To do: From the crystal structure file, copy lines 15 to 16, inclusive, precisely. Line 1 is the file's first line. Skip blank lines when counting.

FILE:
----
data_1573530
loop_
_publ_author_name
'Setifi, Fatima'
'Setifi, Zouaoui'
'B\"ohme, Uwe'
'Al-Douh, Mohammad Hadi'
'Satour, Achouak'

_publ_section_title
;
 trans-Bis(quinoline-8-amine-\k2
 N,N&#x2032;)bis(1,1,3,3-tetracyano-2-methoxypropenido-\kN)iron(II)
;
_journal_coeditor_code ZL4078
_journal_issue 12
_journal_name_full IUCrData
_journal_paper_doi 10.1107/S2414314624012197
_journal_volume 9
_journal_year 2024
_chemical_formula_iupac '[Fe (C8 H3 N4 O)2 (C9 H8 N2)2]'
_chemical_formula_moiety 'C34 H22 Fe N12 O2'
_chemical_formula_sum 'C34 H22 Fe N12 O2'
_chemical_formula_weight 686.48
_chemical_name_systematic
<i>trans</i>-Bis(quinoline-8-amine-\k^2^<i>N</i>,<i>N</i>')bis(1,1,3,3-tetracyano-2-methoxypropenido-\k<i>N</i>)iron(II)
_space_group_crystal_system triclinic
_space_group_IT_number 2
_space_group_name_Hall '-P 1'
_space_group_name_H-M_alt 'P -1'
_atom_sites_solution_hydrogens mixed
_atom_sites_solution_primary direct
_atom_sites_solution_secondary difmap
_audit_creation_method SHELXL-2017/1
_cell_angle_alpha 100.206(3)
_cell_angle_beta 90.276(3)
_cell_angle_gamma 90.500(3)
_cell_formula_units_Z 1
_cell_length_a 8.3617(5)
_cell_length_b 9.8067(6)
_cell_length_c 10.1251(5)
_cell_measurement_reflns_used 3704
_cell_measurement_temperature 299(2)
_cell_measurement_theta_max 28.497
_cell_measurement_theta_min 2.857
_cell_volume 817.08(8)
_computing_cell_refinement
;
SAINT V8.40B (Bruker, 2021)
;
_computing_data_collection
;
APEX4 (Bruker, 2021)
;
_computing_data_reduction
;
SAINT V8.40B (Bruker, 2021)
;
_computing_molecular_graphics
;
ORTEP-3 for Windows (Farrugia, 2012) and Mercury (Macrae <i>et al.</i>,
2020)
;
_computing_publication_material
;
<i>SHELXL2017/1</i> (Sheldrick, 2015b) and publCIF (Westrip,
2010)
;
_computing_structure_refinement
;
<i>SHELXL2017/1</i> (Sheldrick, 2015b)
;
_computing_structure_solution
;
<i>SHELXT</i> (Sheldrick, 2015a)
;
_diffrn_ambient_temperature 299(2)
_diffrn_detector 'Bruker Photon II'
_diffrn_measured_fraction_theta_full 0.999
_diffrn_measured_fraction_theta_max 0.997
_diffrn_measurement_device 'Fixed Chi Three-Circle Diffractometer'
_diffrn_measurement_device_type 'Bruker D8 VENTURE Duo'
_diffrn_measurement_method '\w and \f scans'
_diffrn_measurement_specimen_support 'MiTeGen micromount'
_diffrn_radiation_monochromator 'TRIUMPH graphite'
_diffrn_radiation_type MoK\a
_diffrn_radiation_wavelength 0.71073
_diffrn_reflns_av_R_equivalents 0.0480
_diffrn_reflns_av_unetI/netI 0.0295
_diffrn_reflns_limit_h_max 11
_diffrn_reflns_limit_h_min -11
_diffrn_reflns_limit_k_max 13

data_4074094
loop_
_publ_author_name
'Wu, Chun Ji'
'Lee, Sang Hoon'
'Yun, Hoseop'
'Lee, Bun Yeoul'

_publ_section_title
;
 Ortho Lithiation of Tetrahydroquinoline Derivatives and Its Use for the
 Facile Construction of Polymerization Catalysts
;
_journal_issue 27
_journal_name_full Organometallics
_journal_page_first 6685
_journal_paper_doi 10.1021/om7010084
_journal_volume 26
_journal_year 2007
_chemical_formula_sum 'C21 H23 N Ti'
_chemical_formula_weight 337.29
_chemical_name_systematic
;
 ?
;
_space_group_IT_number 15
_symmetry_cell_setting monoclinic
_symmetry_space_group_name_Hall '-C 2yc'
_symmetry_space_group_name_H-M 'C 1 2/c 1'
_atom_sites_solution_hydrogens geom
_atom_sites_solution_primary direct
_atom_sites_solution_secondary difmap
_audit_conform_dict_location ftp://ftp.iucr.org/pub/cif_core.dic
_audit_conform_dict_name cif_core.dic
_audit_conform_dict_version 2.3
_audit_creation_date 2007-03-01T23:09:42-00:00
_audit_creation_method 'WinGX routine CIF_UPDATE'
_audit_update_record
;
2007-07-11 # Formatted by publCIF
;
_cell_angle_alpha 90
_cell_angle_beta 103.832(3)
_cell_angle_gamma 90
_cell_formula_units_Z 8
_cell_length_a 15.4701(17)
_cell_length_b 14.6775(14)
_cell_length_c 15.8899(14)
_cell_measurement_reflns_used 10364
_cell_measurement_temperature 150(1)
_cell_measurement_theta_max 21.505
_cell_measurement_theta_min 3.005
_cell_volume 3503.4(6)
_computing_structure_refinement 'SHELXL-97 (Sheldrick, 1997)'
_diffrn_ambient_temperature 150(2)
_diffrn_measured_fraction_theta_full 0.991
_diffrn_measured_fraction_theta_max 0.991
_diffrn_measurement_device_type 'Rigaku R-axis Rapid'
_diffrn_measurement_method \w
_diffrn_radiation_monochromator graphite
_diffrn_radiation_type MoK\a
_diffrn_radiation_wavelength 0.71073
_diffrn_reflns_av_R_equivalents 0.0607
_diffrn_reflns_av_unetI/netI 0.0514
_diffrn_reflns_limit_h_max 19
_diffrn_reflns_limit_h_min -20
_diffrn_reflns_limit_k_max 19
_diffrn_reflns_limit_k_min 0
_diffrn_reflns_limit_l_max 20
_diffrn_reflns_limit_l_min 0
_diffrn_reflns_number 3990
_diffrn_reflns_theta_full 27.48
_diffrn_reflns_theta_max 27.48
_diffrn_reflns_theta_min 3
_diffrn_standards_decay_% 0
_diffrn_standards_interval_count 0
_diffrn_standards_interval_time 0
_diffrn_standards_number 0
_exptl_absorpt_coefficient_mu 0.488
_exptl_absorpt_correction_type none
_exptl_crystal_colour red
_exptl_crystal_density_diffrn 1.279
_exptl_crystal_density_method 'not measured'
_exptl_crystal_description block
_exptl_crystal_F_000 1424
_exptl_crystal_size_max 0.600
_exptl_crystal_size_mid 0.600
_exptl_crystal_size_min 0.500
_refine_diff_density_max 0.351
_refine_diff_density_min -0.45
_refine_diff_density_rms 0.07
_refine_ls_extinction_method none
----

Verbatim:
_journal_issue 12
_journal_name_full IUCrData